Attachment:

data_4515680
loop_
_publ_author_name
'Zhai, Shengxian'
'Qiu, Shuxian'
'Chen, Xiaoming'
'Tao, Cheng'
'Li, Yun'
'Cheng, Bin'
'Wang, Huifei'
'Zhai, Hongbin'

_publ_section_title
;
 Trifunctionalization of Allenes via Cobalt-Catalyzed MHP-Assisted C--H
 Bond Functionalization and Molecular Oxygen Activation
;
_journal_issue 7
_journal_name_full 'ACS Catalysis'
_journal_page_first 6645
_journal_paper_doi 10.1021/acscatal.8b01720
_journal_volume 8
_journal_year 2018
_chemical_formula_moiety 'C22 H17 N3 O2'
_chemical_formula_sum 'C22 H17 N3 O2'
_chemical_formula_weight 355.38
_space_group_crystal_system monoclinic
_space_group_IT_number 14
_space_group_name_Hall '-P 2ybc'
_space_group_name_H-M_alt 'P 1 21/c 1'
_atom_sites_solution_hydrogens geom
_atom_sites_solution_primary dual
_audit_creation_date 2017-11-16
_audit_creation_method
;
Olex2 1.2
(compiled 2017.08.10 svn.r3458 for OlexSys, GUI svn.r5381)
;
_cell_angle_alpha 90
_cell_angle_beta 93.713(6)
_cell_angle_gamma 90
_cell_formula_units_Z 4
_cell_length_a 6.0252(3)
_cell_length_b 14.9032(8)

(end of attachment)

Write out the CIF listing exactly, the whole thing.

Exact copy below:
data_4515680
loop_
_publ_author_name
'Zhai, Shengxian'
'Qiu, Shuxian'
'Chen, Xiaoming'
'Tao, Cheng'
'Li, Yun'
'Cheng, Bin'
'Wang, Huifei'
'Zhai, Hongbin'

_publ_section_title
;
 Trifunctionalization of Allenes via Cobalt-Catalyzed MHP-Assisted C--H
 Bond Functionalization and Molecular Oxygen Activation
;
_journal_issue 7
_journal_name_full 'ACS Catalysis'
_journal_page_first 6645
_journal_paper_doi 10.1021/acscatal.8b01720
_journal_volume 8
_journal_year 2018
_chemical_formula_moiety 'C22 H17 N3 O2'
_chemical_formula_sum 'C22 H17 N3 O2'
_chemical_formula_weight 355.38
_space_group_crystal_system monoclinic
_space_group_IT_number 14
_space_group_name_Hall '-P 2ybc'
_space_group_name_H-M_alt 'P 1 21/c 1'
_atom_sites_solution_hydrogens geom
_atom_sites_solution_primary dual
_audit_creation_date 2017-11-16
_audit_creation_method
;
Olex2 1.2
(compiled 2017.08.10 svn.r3458 for OlexSys, GUI svn.r5381)
;
_cell_angle_alpha 90
_cell_angle_beta 93.713(6)
_cell_angle_gamma 90
_cell_formula_units_Z 4
_cell_length_a 6.0252(3)
_cell_length_b 14.9032(8)